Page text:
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Bank Monitoring and Investment: Evidence from the Changing Structure of Japanese Corporate Banking Relationships

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  • Takeo Hoshi
  • Anil Kashyap
  • David Scharfstein

Abstract

During this decade the structure of corporate finance in Japan has changed dramatically. Japanese firms that once used bank debt as their prime source of financing now rely more heavily on the public capital markets. This trend was facilitated by the substantial deregulation of the Japanese capital markets. In an earlier paper (Moshi, Kashyap, and Scharfstein 1988). we demonstrated that investment by firms with close bank relationships appears to be less liquidity constrained than investment by firms without close bank ties. We interpreted this finding as evidence that bank ties tend to mitigate information problems in the capital market. This paper tracks the investment behavior of firms that have recently weakened their bank ties in favor of greater reliance on the bond market. The results suggest that these firms are now more liquidity constrained. The paper concludes with a discussion of why firms would loosen their bank ties in light of these liquidity costs.

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Bibliographic Info

Paper provided by National Bureau of Economic Research, Inc in its series NBER Working Papers with number 3079.

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Date of creation: Aug 1989
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Publication status: published as Information, Capital Markets, and Investment, (ed)Glenn Hubbard, UCP, 1991, pp. 105- 126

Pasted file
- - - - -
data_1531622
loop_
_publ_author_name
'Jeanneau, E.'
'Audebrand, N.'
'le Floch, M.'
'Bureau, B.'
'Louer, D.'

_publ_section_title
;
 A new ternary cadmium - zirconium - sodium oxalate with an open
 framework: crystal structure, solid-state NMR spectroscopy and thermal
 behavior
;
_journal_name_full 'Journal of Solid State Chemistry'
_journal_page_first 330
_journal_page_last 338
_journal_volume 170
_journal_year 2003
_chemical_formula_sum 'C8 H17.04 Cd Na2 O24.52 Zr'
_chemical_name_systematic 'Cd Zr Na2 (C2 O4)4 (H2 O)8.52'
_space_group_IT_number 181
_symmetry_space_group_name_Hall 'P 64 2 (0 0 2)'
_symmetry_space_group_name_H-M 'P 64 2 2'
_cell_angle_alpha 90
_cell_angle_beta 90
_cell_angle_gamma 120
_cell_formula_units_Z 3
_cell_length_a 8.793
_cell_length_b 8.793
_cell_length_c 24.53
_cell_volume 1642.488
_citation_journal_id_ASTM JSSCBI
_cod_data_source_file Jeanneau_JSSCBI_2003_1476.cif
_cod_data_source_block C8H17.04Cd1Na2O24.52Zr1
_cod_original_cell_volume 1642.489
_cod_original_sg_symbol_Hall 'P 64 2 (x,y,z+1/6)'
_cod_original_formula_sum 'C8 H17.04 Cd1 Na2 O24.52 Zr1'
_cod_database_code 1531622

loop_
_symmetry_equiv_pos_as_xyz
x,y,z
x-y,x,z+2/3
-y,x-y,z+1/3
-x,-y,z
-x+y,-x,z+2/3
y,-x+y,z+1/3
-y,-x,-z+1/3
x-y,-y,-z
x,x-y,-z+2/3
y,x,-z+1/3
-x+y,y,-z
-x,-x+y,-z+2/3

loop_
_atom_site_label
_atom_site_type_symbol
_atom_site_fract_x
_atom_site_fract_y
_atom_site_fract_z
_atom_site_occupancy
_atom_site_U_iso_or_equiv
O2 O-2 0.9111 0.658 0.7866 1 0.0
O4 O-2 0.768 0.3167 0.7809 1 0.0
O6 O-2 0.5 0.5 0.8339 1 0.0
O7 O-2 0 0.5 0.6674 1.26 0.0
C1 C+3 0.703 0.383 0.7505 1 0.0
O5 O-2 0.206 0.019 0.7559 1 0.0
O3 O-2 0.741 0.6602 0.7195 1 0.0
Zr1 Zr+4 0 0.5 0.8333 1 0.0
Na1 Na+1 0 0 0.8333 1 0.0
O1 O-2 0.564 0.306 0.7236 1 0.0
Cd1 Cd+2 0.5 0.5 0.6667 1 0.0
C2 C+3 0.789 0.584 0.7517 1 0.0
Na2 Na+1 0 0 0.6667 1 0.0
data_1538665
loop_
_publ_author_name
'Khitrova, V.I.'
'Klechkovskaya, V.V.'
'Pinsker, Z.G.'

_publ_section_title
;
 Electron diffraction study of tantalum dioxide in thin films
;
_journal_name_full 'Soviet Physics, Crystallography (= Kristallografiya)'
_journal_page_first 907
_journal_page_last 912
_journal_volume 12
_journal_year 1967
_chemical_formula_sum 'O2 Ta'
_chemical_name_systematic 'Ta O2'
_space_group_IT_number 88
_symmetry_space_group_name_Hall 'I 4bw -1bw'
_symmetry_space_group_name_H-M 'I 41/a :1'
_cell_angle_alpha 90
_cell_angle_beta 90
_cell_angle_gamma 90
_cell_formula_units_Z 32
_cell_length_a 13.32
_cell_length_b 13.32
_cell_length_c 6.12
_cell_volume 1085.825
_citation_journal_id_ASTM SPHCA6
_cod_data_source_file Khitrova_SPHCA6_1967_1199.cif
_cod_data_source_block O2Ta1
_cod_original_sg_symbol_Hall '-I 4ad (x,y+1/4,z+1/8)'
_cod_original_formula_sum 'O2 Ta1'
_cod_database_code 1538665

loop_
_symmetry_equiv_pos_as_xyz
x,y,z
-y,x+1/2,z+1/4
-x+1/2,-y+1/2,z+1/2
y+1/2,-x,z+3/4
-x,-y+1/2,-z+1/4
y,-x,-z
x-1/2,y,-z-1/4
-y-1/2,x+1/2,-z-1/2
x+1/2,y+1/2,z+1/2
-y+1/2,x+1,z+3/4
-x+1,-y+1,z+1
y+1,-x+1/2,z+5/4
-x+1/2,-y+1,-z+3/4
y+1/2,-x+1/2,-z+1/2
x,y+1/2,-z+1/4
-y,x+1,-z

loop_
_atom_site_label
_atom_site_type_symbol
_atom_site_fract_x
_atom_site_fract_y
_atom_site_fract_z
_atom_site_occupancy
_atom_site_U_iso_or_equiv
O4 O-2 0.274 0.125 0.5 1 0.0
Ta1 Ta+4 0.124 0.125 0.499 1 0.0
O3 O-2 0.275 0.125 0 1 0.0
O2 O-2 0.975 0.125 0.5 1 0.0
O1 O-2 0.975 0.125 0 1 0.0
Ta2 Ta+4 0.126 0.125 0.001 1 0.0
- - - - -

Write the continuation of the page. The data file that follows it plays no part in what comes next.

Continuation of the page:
Handle: RePEc:nbr:nberwo:3079

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  1. Stephen D. Williamson, 1984. "Costly Monitoring, Financial Intermediation, and Equilibrium Credit Rationing," Working Papers, Queen's University, Department of Economics 583, Queen's University, Department of Economics.
  2. Jeffrey K. MacKie-Mason, 1990. "Do Firms Care Who Provides Their Financing?," NBER Chapters, in: Asymmetric Information, Corporate Finance, and Investment, pages 63-104 National Bureau of Economic Research, Inc.
  3. Hodder, James E. & Tschoegl, Adrian E., 1985. "Some Aspects of Japanese Corporate Finance," Journal of Financial and Quantitative Analysis, Cambridge University Press, Cambridge University Press, vol. 20(02), pages 173-191, June.
  4. Toni M. Whited, 1990. "Debt, liquidity constraints, and corporate investment: evidence from panel data," Finance and Economics Discussion Series, Board of Governors of the Federal Reserve System (U.S.) 114, Board of Governors of the Federal Reserve System (U.S.).
  5. Schiantarelli, F. & Georgoutsos, D., 1990. "Monopolistic competition and the Q theory of investment," European Economic Review, Elsevier, Elsevier, vol. 34(5), pages 1061-1078, July.
  6. Diamond, Douglas W, 1984. "Financial Intermediation and Delegated Monitoring," Review of Economic Studies, Wiley Blackwell, Wiley Blackwell, vol. 51(3), pages 393-414, July.
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